To describe the demonstration in detail here would be to spoil the surprise for future Cycling Science tourers. And really, it is an adventure that has to be hands-on, feet on, and, yes, bum on, too.

Naturally I’ll be very happy to bring the new improved resoundingly fantastic demonstration with the radial wheel and the entire tour to everyone who wants it. Drop me a line to book your tour.

And, when that happens, which I hope will be soon, I look forward to learning yet more from the whole experience.

Photos  courtesy of Science Oxford

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City of Dreaming Tyres


What did I know of Oxford before my visit last Friday? I wore a dubious pair of Oxford bags in the ’80s and that was the sum of it. Now I know a bit more and it’s a revelation.

2933777_1023_2First, there’s The Story Museum. Why aren’t all libraries and museums like this, including those aimed at grown-ups? These beautifully-designed rooms will spur you to read any book, immediately.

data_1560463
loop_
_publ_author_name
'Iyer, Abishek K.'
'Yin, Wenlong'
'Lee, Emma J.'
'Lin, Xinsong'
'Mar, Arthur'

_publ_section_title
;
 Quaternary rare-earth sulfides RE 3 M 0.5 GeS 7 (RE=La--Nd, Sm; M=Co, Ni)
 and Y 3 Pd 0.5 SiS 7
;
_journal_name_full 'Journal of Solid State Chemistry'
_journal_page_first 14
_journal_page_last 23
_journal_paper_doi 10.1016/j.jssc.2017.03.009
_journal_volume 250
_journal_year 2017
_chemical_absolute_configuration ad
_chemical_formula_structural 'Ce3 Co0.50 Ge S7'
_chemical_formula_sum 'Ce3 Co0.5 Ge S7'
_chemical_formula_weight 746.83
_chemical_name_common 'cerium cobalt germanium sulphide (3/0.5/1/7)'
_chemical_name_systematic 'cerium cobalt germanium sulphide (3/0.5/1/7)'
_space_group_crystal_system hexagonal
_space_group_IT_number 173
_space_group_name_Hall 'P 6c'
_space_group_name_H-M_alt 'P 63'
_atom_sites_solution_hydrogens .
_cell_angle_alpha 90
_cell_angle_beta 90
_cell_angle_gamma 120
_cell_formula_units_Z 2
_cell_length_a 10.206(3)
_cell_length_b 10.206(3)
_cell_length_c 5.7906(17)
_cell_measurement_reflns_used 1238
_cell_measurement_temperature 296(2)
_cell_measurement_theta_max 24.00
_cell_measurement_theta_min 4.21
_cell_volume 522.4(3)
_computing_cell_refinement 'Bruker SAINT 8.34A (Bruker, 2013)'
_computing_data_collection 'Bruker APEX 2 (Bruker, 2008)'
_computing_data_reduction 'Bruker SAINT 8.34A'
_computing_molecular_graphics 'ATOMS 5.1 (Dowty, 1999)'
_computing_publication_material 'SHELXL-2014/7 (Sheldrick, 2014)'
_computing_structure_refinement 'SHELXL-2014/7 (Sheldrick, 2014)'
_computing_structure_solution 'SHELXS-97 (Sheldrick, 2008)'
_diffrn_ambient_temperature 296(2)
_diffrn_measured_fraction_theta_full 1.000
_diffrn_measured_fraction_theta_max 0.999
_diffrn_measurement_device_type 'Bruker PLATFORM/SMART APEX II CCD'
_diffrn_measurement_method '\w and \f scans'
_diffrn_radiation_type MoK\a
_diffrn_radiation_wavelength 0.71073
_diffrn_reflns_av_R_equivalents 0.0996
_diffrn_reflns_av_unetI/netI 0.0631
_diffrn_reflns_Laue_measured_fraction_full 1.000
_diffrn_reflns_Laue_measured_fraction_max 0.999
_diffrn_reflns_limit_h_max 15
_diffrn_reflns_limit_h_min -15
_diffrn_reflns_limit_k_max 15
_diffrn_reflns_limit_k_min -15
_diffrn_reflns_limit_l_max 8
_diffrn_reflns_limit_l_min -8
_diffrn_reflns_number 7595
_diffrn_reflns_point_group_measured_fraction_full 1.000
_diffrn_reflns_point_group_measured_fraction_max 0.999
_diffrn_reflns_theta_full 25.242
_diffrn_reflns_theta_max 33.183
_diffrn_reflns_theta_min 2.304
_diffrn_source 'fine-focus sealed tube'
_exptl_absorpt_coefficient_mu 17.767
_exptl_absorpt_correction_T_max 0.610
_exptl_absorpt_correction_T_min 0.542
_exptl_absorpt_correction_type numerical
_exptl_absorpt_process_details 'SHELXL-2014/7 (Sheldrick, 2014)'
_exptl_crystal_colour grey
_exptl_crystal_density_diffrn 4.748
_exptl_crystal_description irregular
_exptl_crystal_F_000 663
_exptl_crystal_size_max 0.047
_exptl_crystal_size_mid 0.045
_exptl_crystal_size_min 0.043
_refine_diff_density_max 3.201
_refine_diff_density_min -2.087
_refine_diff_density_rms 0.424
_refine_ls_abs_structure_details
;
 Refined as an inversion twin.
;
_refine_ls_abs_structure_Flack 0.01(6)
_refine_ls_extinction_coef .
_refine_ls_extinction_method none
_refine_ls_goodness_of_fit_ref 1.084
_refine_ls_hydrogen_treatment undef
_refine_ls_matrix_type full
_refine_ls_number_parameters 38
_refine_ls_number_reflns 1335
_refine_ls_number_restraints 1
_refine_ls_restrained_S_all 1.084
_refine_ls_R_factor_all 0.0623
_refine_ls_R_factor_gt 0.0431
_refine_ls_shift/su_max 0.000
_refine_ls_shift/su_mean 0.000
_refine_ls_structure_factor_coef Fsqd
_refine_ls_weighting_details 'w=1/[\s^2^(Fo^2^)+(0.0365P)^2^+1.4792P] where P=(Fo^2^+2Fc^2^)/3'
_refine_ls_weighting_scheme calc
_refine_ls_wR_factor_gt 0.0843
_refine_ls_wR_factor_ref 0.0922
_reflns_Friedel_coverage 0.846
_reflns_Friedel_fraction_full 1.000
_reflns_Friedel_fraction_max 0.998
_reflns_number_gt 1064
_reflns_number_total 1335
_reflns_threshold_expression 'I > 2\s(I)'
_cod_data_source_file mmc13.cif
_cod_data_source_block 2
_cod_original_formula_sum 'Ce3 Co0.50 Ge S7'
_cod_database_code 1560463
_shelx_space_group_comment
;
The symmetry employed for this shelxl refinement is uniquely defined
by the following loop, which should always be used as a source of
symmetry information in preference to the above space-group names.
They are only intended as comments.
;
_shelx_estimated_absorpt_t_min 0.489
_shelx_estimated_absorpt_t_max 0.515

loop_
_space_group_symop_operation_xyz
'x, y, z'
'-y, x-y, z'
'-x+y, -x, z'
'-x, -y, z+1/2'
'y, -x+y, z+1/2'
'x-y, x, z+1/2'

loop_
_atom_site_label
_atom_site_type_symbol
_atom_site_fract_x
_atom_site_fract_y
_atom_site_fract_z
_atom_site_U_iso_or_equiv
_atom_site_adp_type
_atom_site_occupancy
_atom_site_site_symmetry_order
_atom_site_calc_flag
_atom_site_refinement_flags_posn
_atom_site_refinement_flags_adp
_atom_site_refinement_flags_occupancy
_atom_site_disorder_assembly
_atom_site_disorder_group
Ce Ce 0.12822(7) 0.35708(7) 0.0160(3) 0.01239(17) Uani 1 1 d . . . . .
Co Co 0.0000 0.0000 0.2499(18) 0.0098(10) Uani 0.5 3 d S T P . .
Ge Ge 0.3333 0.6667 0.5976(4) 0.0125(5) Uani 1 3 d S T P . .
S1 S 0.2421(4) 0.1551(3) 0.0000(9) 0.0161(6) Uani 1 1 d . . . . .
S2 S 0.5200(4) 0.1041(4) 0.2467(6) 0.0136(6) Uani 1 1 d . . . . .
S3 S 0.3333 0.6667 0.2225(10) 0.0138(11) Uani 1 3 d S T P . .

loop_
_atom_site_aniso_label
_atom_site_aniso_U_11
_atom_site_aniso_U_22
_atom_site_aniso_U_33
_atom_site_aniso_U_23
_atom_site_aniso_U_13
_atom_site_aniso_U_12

As it is, the next Cycling Science presentation will be held there at 6.30pm on Sunday 21 June. I’m privileged to share the bill with Dr Tom Cohen, deputy director of the Transport Institute at UCL.


Tom will give an evidence-based presentation about danger, risk, responsibility and, er, helmets. Yes, helmets. So expect a lot of fireworks. I might have to hide under the giant bed in the room upstairs.

I’m planning to include brand new information about a recently-discovered material that could have as big an impact on bicycles in the 21st century as carbon fibre did in the 20th and steel did in the 19th.

You’ll have to come to the talk to find out if you’ve guessed correctly.

There will also be a couple of Cycling Science Rides during the day. I’m indebted to Tara at Science Oxford for showing me the paths and tracks past the river and through meadows of this surprising city.

Cycling Science the Ride-2Compared to previous Cycling Science rides, these will be positively rural, despite being in the centre of a conurbation. Tara’s picked out a great route and, as ever, they will be family-friendly.